A 17-member federal grand jury indicted former Detroit Mayor Kwame Kilpatrick, his father Bernard Kilpatrick, former mayoral aide Derrick A Miller, Kilpatrick close friend Bobby Ferguson and former Detroit water chief Victor Mercado.
The U.S. Attorney’s Detroit office announced the 38-count indictment, charging the group with racketeering conspiracy and accusing them with extortion, bribery and fraud. “Tens of millions of dollars of municipal contracts” were steered to Ferguson using coercion exerted by Kilpatrick’s office.
Kwame Kilpatrick, Detroit's mayor from 2002 through 2008, is currently serving time in a federal prison for violating parole in another case.
Ferguson is a close friend of Kwame Kilpatrick and a hauling and construction contractor. He was previously indicted in September on charges of bid-rigging a $12 million contract connected to a HUD affordable housing project in the Detroit area.
The government brought charges under the Racketeer Influenced and Corrupt Organizations Act which makes it easier to sue interconnected entities in complex cases. A RICO case, often used in instances of organized crime, also provides harsher sentencing provisions and recovery of triple damages.
The FBI said that it has been investigating the case for six years, and alleges that some of the corruption can be traced back to when the younger Kilpatrick was a state representative, prior to his election as mayor in 2001. The FBI says that its investigation of the Kilpatrick-era city hall corruption is not over.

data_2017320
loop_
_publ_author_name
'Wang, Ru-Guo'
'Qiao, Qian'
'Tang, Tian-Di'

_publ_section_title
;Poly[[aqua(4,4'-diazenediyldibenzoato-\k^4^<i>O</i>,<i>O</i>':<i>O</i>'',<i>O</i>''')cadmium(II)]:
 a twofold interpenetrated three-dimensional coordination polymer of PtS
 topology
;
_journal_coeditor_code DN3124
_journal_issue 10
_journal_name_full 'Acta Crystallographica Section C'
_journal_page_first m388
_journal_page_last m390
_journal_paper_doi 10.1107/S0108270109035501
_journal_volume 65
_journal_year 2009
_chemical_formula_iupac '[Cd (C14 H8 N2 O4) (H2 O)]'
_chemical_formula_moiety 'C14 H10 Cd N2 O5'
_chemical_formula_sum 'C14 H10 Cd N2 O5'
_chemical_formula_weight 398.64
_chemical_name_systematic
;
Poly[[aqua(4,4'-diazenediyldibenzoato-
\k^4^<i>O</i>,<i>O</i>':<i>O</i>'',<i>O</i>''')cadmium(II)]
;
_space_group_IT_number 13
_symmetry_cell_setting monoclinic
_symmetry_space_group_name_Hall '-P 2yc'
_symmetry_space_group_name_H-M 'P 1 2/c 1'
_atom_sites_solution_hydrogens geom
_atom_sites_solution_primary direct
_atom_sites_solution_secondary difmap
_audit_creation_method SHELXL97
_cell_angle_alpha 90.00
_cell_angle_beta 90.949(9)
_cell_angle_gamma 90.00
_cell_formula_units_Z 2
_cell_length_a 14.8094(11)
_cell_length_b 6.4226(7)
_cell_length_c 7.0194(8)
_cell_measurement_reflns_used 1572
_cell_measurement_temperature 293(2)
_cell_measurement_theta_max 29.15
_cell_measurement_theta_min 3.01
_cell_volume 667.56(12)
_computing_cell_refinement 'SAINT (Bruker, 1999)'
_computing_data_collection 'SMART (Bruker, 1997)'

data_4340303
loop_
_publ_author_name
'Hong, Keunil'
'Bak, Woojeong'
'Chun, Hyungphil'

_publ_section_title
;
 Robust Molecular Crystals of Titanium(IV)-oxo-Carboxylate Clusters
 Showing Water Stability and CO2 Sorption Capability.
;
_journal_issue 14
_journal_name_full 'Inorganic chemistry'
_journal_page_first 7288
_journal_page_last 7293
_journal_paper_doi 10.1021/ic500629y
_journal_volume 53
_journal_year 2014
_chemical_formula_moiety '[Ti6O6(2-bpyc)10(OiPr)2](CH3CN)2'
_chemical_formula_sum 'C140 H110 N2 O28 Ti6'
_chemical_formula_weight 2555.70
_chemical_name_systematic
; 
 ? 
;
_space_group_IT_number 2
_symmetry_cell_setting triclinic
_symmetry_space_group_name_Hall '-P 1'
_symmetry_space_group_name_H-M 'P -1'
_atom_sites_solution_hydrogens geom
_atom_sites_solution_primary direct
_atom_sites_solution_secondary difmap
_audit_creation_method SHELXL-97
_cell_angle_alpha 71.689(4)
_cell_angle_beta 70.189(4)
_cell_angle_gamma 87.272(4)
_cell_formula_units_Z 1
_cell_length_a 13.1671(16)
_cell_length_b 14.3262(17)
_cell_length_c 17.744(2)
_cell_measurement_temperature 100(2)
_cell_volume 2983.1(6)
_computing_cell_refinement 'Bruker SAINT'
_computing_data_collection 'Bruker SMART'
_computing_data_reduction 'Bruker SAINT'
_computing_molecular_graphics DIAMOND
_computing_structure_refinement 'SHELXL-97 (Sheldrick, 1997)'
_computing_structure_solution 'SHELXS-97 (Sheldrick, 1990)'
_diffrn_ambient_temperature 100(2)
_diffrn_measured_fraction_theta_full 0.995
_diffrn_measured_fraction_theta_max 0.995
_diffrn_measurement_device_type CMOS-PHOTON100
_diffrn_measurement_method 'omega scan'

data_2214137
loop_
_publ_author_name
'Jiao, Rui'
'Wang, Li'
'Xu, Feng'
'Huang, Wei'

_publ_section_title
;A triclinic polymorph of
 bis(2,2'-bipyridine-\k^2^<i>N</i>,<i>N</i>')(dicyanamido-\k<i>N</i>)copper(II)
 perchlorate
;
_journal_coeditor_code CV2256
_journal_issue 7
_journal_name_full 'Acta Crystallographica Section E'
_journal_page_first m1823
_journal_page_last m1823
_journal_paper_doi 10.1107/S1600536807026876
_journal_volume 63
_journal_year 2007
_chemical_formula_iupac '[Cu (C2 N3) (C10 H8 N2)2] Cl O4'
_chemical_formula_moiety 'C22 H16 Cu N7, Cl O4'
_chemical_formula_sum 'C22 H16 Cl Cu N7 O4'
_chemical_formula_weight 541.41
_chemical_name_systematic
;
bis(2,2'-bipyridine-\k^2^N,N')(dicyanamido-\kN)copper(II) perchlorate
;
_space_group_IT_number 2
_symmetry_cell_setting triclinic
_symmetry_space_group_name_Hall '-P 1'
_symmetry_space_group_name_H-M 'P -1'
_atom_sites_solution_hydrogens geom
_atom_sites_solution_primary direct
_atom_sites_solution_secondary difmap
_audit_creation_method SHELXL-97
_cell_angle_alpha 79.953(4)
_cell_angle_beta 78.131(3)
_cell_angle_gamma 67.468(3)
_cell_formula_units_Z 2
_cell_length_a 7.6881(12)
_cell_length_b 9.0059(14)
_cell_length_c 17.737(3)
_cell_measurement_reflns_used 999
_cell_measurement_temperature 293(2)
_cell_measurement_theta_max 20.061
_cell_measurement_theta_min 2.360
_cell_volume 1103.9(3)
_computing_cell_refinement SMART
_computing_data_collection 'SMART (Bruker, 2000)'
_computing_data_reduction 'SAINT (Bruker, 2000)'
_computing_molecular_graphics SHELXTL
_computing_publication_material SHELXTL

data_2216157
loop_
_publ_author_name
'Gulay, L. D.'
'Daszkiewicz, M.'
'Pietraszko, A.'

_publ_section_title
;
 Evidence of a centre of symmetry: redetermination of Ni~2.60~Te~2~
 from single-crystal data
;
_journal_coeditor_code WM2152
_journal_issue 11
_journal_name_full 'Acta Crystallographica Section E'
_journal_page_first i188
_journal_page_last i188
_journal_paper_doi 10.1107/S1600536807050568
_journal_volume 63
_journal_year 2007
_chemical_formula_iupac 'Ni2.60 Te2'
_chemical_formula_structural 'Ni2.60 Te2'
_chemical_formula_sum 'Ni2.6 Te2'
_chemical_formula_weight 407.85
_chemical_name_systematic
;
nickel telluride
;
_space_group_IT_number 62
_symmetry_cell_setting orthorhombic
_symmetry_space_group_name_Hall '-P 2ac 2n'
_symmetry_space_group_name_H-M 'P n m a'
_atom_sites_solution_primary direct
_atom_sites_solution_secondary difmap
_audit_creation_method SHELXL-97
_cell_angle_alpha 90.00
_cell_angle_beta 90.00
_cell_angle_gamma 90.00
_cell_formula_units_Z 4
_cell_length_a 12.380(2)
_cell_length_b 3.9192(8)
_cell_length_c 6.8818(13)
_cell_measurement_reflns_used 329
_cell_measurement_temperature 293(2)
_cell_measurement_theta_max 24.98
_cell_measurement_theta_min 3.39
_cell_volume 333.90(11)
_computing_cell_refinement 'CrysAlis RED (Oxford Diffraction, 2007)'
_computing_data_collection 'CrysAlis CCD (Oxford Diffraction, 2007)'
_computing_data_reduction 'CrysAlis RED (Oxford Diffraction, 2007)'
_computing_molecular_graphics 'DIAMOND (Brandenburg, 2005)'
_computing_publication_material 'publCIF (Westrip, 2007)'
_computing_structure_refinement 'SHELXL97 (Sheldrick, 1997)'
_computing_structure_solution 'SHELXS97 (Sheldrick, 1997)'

Besides the FBI, other agencies involved in the investigation include the criminal division of the IRS, the U.S. Environmental Protection Agency and Department of Housing and Urban Development.
Bernard Kilpatrick was involved in the corruption schemes through a consulting firm, Maestro Associates LLC, that he started around the time his son was elected mayor. He was part of the team including Kwame Kilpatrick, Derrick Miller and Victor Mercado that regularly extorted monies from legitimate contractors involved in city sewer and water main work, often steering a portion of the contract to pal Bobby Ferguson. In some cases, Ferguson received big fees for doing no work at all.
The government alleges that Ferguson kicked back over $420,000 to Kilpatrick and his father Bernard, and said Bernard Kilpatrick deposited more than $600,000 in cash into his personal bank accounts while his son served as the mayor of Detroit from 2002 through 2008.
Most of the contracts were valued in the tens of millions of dollars, although the men tried to extort a company into giving Ferguson a large piece of a $140 million contract for a new pumping station. The group also worked together in instances of rig-bidding, so that Ferguson would be guaranteed contract wins by manipulating the bidding process.
Kilpatrick resigned from office in 2008 after being charged with 10 felonies, including perjury, misconduct in office and obstruction of justice. He pleaded guilty to lesser charges and served 99 days in jail, but was sent back for violating the terms of his parole. He is currently serving time in federal prison in Milan, Michigan.
The Detroit News